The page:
11 Things You Should Know About Ukrainian Culture

© Lucky Lynda / Flickr
Photo of Maria Sibirtseva
17 July 2018

Ukraine is a highly traditional country, where the observance of certain customs and practices plays a central role in its culture. Younger generations gladly adopt and follow these rituals, making them even more vivid and up-to-date. Here are the 11 things most Ukrainians do and the reasons behind them.

Making pancakes for an entire week

A popular Ukrainian custom is Maslenitsa week. This holiday already existed in the times of Kievan Rus. The pancake was considered a symbol of the sun (yellow, round and hot), therefore, it meant seeing off the winter and greeting the spring. Celebrated in the last week before the Great Lent, Maslenitsa is a cheerful event. People serve freshly baked pancakes every day, go to visit each other, sled, ski and simply enjoy life.

Thin pancakes | © Alberto / Flickr

Getting treats for Christmas

Christmas in Ukraine is a family holiday when all the relatives gather together. They set a festive table with 12 traditional dishes (like the apostles), sing Christmas songs, remember all the good things that happened in the past year, and wish each other health and happiness. During the Christmas holidays, the tradition of carolling is also followed. Children go from house to house, sing Christmas songs and wish the hosts all the best. The most important part is “seeding” the floor with grains of wheat or barley, which brings prosperity and happiness to the house. Hosts, in turn, have to give money, sweets or any other treats to the carolers.

Wearing vyshyvanka in everyday life

Although vyshyvanka (an embroidered shirt) is a part of traditional Ukrainian attire, it is a trendy piece for everyday life as well. Many Ukrainian brands have created their own interpretations of its shape, colour and length, thus, making it a popular item all over the world. Fashion celebrities like Anna dello Russo (Vogue Japan journalist) and Dita Von Teese have been spotted in vyshyvanka by Ukrainian designer Vita Kin. Locals do not miss the opportunity to show off in the embroidered clothing either.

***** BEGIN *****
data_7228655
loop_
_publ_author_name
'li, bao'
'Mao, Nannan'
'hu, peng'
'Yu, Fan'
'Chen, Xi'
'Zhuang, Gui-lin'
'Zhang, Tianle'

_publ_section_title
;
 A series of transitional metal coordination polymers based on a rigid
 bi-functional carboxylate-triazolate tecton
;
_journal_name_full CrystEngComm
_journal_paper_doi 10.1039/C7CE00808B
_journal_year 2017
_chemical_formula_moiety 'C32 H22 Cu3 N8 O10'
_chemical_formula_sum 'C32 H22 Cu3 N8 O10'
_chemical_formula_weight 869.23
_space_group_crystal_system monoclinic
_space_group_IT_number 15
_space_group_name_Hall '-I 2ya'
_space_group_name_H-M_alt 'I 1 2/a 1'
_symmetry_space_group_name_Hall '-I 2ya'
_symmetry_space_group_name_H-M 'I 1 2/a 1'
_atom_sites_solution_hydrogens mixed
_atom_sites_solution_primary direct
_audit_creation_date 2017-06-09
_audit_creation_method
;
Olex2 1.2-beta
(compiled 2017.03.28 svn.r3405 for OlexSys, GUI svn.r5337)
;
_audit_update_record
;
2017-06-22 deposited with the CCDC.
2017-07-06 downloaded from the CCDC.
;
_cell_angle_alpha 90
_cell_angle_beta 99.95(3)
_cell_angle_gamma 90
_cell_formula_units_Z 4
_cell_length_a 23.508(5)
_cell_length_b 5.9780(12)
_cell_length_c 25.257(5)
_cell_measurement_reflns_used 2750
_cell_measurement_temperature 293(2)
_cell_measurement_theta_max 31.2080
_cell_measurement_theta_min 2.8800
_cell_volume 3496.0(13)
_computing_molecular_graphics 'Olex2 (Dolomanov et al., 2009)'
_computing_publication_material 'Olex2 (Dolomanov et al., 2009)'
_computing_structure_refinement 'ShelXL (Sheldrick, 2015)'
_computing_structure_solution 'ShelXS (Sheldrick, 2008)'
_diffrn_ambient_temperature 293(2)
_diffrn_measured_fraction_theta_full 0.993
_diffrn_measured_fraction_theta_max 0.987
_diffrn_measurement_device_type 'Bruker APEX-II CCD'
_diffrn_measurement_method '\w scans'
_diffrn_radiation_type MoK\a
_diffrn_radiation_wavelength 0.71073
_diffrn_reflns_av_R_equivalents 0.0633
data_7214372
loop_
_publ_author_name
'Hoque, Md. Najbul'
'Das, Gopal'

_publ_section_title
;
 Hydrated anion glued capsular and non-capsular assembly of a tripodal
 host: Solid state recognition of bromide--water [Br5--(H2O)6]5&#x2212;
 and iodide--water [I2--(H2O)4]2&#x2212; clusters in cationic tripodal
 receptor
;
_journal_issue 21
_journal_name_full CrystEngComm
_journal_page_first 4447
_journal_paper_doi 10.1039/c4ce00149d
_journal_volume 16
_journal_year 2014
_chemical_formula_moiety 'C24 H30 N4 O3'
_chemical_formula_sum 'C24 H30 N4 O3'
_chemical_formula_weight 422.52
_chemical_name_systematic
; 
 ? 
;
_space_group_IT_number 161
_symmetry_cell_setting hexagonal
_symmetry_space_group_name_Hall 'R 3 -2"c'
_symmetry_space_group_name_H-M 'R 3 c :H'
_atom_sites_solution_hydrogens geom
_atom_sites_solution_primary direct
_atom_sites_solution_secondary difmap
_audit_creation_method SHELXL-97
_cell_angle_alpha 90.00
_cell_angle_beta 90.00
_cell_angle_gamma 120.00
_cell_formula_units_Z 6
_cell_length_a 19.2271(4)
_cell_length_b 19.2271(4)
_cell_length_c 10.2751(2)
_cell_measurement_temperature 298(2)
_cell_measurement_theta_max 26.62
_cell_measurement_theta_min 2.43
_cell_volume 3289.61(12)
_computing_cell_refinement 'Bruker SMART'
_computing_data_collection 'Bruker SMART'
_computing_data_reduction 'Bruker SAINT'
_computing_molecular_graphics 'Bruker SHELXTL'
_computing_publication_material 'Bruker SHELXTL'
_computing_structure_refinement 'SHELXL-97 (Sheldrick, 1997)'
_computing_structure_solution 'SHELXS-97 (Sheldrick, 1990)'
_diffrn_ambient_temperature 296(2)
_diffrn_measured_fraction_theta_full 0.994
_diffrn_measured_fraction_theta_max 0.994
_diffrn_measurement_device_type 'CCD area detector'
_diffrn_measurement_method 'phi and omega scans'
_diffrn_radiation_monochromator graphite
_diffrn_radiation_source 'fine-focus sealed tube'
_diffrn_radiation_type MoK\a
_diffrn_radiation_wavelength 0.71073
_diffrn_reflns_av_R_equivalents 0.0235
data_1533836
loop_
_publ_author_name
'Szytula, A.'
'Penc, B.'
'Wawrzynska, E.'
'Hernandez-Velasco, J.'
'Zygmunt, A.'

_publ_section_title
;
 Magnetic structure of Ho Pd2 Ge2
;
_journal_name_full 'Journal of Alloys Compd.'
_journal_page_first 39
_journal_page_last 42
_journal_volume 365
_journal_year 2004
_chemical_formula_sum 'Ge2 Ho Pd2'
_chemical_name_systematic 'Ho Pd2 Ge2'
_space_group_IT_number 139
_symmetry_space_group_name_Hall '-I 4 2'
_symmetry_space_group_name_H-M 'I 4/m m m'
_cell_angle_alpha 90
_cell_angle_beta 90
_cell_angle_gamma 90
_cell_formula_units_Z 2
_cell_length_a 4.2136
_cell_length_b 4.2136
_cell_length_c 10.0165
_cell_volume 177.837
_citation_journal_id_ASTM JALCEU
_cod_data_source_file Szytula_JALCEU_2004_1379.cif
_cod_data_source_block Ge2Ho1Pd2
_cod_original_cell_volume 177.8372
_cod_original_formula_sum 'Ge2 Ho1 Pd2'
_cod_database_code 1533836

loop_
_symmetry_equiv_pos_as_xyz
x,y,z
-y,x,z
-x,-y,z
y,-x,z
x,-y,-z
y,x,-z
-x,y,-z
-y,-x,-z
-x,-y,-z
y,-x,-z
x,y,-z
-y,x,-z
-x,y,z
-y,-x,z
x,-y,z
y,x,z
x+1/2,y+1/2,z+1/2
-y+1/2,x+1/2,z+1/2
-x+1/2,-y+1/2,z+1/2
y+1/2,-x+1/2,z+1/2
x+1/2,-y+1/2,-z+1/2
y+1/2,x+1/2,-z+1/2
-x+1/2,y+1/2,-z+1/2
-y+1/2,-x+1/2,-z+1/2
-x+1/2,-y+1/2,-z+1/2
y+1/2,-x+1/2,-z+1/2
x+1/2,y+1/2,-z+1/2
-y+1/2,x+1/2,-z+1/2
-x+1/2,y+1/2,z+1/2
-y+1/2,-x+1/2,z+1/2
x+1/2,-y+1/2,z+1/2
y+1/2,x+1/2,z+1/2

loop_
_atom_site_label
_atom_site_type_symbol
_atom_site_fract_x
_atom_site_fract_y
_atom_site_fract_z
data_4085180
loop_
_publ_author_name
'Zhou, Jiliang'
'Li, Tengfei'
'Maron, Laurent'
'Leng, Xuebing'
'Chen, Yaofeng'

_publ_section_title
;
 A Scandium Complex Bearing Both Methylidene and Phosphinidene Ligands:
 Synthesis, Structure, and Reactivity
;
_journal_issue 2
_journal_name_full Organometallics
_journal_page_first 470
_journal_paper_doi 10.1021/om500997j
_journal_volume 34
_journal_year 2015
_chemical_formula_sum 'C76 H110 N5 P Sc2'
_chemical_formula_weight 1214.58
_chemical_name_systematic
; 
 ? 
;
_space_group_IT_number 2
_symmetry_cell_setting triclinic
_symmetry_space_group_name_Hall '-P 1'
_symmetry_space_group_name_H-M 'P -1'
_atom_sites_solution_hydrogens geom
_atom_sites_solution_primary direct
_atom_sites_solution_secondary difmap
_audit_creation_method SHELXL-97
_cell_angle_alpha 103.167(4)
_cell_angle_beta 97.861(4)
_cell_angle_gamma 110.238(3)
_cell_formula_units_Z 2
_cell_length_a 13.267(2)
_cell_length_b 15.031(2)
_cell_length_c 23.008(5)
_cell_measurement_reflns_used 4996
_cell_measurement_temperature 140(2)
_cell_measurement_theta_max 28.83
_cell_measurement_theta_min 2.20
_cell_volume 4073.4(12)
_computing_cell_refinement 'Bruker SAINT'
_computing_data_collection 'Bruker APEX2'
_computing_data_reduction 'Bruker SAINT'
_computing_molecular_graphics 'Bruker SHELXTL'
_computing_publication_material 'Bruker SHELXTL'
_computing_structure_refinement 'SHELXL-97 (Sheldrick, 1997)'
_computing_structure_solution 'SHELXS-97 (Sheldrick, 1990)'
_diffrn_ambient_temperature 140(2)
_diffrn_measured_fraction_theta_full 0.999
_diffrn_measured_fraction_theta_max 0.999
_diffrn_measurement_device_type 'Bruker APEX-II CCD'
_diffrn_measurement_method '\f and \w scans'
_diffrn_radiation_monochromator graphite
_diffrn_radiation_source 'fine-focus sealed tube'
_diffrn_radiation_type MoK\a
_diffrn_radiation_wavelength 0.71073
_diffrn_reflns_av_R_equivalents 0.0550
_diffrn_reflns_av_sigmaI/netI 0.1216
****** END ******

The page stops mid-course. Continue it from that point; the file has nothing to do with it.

Ukrainian Festival | © Chris Phutully / Flickr

Being overemotional and loud

Ukrainians are very friendly and welcoming. They love large groups and gatherings, always help each other and consider all people around them to be their best friends. Thus, if you happen to come to a party in Ukraine, don’t worry, you’ll definitely make some friends and will chat, laugh and sing your favourite songs till dawn.

Painting eggs for Easter

The most important elements in Easter are the krashenki (multicoloured boiled eggs), as well as pysanka (painted eggs). The latter have a very deep symbolic meaning because every detail of the patterns means something. For example, the red colour symbolizes the good and the joy of living. Yellow is for warmth and crops, while green means hope. Superstitious Ukrainians have been observing this tradition for many centuries and gladly continue to put heart and soul into this activity, even nowadays.

Easter egg | © Vladimir Kud / Flickr